- Contributed by
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- Mr Len Waller
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- 12 July 2004
'Guards Precision' - even on early-morning PT parade taken from a bedroom window of Bandirran House
I was born on 31st January 1918 at Somercotes Hill, Somercotes, Derbyshire to parents who were Derbyshire people Ida and Arch Waller. I had one sister Jean. I grew up there and fully expected to work, marry and spend the rest of my life there, which I did eventually. In 1939 when war broke out I volunteered to join up but I very nearly didn't join the army at all.
When I went for my medical they found sugar in my urine and deferred me for 3 months. My parents were quite worried; they thought i'd got diabetes at 21. As it turned out, it was nothing serious and I still have the problem in old age. Whenever I give a sample at the Out Patients Department bells start ringing and I’m hauled back to take more tests. The always turn out negative.
After my three months reprieve was up I took my doctor’s advice; on the morning when I went for my second medical I kept off sugar and they passed me A1. During the years that followed I often wished that on that fateful day I’d ladled sugar on my Shredded Wheat before I went to the Recruiting Centre to be told “If you can’t manage it, try running the tap.” But the idea never occurred to me at the time. It wasn’t patriotism, or anything like that. The idea of not joining the army never entered my head, that’s all.
But I can’t help wondering what my life would have been like if somebody had put me wise and I’d deliberately avoided doing my military service. I suppose I would have hated myself afterwards – I hope I would. I’d most likely have married Jean, who I’d been going out with for over a year. I certainly wouldn’t have married Joan, my present wife, who was only eight then. And that would have been a pity.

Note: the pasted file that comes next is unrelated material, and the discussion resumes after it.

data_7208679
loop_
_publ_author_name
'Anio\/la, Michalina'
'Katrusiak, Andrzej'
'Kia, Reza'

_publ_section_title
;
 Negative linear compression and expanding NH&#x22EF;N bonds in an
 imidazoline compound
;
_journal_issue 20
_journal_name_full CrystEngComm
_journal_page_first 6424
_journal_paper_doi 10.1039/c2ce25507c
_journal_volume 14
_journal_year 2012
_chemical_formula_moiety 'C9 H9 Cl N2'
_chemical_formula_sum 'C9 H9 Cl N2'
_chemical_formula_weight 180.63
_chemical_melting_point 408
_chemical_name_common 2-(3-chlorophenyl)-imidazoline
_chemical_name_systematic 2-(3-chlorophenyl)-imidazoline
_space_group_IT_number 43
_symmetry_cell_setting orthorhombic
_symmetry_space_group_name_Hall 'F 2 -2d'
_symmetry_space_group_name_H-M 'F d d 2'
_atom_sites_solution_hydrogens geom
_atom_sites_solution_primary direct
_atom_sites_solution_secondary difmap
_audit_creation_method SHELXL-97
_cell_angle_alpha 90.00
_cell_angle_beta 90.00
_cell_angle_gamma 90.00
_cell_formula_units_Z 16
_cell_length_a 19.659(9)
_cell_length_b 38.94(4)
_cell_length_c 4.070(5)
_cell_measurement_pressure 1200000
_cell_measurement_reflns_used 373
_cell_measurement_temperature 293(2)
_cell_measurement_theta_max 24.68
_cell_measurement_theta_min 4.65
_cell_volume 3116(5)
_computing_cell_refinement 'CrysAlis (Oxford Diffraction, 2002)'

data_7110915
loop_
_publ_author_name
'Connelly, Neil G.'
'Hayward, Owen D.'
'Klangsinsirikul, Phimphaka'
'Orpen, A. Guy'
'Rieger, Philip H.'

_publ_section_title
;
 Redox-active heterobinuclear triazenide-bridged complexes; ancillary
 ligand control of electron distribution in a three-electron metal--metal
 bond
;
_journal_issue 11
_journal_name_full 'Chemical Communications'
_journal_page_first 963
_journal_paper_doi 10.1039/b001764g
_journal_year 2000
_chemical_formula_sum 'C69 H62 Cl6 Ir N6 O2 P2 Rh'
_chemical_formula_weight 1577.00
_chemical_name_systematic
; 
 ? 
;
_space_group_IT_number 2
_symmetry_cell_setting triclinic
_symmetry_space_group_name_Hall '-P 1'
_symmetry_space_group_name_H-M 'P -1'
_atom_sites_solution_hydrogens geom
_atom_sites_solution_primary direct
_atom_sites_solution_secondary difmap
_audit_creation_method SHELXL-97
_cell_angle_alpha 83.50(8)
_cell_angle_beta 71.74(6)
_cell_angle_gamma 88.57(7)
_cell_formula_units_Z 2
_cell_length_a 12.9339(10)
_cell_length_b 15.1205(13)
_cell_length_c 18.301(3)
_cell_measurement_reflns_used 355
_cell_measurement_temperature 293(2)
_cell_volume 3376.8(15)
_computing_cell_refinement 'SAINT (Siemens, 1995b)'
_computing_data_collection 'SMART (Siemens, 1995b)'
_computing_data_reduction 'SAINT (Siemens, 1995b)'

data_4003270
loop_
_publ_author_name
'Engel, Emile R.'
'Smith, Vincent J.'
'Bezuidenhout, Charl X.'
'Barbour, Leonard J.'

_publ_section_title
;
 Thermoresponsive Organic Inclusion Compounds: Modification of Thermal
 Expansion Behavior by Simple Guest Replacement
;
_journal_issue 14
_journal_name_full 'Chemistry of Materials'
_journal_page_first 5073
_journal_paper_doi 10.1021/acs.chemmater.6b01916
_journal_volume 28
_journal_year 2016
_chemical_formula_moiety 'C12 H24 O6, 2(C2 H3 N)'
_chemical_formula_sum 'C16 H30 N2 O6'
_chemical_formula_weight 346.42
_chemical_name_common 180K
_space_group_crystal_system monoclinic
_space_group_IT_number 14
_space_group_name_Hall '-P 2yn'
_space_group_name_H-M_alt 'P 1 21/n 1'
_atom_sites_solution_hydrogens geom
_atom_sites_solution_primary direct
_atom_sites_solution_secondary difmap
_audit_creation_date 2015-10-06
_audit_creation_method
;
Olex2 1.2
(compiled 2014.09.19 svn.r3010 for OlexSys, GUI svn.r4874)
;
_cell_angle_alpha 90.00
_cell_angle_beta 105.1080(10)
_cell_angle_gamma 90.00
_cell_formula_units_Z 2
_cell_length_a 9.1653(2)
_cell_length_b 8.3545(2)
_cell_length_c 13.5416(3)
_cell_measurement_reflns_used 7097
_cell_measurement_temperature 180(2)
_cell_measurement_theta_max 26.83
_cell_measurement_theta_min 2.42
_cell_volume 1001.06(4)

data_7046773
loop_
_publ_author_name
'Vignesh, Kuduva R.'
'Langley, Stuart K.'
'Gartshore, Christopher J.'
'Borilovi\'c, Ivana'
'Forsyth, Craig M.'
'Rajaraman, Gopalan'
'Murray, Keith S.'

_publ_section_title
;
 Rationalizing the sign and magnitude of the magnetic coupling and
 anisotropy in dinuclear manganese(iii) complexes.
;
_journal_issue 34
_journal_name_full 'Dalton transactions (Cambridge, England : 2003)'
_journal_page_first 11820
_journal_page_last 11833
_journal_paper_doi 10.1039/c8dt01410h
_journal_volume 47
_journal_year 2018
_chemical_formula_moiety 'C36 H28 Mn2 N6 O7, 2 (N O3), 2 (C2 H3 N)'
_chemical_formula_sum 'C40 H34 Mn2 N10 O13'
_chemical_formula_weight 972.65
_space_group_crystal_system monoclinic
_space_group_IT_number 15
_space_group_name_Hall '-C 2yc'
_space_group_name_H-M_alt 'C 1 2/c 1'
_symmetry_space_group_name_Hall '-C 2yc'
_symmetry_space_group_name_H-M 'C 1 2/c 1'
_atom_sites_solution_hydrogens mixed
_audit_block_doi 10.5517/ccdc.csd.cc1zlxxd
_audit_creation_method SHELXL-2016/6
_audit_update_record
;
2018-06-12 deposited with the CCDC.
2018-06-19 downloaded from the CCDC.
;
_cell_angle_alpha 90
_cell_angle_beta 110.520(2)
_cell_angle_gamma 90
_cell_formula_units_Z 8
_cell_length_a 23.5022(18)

I joined the Grenadier Guards because I’d heard it was a select mob. I reported at the gate of Chelsea Barracks one day in early 1940, during one of the most severe winters we’d had. In the barrack square, parties of soldiers were pushing table-tops before them as snow-ploughs. I explained to the sergeant in the gatehouse that I was just going to dump my suitcase and then pop out for a walk along the Embankment.And I've never been to London before, and I said. “You’ll be allowed outside these gates in four weeks” he said, “When you look something like a guardsman.” That was the first inkling I had that perhaps I’d joined the wrong regiment. Ah, Well!
During those four weeks the squad of recruits of which I was a member became transformed from sloppy civilians into some semblance of soldiers. And it wasn’t done by kindness. Every day, we were marched and yelled-at up and down the barrack square. We were cursed, humiliated, insulted and worked until we were fit to drop. At the end of each day’s training we were allowed to relax by sitting astride our beds polishing and burnishing a bewildering array of equipment.
"Shining Parade" was made as difficult as possible for the recruit because of the traditional way everything had to be done. Army boots, when issued, had the pimply texture of chrome leather and the pimples had to be burned off smoothly with the heated handle of a spoon and the leather then treated with spit and boot polish in the correct proportions. This disgusting mixture was applied with a yellow duster wrapped around the index finger and stroked in small circles. It seemed like a penance dreamed up by some sadistic maniac. The whole business was time-consuming and it was fiendishly difficult at first to get a mirror finish on the toecaps before bedtime.